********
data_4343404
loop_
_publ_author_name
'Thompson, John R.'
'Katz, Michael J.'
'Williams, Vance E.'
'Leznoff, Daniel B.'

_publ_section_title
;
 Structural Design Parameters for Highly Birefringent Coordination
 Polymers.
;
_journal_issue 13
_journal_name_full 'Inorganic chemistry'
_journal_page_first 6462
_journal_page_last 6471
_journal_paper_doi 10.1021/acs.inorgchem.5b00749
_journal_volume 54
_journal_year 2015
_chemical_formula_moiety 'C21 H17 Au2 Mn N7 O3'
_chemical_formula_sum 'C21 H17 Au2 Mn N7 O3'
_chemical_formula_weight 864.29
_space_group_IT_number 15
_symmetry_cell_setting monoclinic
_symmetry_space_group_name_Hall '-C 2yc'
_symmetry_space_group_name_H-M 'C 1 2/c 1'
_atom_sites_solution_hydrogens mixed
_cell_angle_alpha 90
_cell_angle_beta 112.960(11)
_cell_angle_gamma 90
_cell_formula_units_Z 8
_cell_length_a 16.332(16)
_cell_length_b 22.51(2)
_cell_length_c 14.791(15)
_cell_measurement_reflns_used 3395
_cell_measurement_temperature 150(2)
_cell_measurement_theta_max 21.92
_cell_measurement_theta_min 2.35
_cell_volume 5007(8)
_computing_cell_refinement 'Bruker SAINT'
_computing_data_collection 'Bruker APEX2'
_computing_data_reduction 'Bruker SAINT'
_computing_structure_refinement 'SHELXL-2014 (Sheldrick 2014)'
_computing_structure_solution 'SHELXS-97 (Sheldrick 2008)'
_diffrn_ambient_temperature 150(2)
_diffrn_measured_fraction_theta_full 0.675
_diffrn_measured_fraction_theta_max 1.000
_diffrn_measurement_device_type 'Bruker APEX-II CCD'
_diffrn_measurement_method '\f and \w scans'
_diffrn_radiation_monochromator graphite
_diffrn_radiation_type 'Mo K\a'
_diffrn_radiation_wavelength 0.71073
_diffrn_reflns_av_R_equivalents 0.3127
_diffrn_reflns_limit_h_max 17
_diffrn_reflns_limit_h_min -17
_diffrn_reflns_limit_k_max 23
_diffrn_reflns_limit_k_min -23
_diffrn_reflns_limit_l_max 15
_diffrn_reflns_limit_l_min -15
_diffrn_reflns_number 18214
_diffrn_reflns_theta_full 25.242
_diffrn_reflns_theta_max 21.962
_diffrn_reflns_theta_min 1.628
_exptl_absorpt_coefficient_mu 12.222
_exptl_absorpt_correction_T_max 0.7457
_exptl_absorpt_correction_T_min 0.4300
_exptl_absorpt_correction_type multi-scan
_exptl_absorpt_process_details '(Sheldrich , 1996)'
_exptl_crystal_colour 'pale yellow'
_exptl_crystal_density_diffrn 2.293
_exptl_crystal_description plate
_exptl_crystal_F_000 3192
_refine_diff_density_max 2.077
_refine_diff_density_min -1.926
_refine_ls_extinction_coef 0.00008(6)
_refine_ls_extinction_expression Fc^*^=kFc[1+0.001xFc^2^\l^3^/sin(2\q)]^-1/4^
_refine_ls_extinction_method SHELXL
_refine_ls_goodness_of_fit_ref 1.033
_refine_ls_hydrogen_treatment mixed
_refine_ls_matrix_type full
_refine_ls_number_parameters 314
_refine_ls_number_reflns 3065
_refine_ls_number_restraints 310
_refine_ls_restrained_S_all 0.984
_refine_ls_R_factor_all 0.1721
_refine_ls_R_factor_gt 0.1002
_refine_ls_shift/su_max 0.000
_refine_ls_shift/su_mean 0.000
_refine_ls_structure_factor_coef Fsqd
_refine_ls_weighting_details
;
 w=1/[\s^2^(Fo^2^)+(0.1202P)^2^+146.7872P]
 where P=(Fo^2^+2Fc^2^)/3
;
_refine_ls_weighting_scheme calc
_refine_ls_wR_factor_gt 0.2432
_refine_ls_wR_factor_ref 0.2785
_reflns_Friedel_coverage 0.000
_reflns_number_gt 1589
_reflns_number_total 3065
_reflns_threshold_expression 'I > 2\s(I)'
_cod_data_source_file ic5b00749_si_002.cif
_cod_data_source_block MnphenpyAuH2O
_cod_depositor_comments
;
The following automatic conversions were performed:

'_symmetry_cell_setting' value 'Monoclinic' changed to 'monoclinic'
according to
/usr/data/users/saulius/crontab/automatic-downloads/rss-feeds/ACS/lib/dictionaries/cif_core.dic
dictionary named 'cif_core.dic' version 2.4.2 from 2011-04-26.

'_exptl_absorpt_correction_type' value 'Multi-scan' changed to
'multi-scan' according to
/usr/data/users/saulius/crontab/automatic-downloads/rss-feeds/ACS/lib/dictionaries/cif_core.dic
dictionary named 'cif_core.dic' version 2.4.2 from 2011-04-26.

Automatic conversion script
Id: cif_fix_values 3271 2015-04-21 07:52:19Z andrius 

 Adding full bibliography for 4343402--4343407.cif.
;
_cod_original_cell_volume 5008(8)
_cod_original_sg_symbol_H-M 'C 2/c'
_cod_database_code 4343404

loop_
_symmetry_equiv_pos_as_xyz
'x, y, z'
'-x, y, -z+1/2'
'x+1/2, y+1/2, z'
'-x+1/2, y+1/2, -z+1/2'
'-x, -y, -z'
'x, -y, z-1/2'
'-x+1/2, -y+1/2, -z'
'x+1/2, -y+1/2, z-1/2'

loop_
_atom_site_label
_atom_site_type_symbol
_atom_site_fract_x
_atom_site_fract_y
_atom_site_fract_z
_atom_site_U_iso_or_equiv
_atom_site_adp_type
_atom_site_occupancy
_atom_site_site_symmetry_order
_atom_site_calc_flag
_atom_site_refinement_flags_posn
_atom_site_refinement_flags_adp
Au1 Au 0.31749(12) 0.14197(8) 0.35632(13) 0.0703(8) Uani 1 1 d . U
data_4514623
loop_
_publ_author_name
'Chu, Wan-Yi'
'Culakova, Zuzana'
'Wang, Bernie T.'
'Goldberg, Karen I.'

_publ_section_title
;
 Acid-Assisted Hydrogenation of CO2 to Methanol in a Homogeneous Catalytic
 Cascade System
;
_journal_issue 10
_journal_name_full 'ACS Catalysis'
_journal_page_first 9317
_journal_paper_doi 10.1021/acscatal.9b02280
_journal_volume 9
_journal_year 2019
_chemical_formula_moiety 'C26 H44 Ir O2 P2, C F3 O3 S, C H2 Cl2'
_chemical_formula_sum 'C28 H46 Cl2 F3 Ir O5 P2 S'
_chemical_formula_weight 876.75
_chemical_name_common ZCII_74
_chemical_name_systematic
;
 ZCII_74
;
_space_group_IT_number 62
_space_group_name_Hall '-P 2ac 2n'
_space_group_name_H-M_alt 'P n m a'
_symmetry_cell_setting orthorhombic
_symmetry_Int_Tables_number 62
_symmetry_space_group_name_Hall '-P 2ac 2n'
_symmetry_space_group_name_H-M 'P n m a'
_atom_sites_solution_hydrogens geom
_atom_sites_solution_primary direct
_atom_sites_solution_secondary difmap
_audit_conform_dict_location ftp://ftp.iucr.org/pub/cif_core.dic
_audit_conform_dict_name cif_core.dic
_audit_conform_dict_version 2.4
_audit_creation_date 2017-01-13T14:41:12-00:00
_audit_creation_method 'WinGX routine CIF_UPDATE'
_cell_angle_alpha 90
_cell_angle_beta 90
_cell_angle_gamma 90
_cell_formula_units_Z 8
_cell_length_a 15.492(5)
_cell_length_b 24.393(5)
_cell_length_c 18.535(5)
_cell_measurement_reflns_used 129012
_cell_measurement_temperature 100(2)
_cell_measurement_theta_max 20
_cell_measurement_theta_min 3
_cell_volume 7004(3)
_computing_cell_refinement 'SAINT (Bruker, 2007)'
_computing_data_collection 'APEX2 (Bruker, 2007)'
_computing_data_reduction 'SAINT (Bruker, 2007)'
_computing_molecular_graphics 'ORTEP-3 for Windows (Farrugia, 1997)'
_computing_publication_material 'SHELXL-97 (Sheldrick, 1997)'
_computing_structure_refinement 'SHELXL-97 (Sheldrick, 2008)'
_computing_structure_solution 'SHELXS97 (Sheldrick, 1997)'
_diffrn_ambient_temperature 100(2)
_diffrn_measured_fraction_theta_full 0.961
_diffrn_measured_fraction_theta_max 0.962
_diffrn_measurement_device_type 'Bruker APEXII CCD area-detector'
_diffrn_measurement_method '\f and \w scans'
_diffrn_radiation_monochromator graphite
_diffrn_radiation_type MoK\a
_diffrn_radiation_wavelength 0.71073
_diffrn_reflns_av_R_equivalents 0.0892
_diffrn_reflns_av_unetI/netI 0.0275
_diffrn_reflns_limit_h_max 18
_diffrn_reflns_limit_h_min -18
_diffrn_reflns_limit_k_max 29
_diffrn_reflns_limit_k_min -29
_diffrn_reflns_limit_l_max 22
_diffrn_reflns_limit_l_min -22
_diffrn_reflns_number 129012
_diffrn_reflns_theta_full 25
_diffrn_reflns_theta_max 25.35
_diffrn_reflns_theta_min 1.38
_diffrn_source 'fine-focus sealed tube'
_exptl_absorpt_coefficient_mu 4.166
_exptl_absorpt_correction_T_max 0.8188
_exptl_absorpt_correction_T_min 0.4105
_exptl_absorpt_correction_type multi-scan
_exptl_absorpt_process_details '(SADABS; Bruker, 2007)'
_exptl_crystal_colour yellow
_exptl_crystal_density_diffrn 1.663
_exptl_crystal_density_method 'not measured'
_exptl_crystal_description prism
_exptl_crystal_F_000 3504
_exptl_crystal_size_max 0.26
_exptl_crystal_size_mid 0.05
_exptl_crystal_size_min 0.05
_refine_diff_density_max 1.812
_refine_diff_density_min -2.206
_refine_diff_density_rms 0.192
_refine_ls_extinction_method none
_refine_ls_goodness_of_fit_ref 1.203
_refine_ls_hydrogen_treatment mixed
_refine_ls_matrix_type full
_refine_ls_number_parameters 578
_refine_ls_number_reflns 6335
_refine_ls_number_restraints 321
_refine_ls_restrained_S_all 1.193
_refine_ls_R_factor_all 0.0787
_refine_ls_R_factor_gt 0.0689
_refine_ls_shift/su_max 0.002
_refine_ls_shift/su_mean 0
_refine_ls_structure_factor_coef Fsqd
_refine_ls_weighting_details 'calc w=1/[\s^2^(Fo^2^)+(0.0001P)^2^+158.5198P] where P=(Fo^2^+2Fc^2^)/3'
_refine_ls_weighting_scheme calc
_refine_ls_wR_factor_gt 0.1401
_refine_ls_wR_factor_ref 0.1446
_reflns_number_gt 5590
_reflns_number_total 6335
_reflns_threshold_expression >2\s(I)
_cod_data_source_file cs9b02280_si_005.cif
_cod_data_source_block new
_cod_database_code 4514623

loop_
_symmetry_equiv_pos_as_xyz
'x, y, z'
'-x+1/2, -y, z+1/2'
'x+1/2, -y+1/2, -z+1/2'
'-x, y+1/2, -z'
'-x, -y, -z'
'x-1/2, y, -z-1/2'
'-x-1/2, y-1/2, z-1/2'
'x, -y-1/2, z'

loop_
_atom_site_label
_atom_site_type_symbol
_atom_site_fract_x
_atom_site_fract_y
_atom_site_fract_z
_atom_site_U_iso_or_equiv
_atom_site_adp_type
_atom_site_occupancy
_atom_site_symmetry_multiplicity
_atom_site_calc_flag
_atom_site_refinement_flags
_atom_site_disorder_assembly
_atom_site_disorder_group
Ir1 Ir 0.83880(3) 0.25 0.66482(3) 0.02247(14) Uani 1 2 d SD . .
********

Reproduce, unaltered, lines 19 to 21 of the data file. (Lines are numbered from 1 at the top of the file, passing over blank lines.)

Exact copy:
_journal_year 2015
_chemical_formula_moiety 'C21 H17 Au2 Mn N7 O3'
_chemical_formula_sum 'C21 H17 Au2 Mn N7 O3'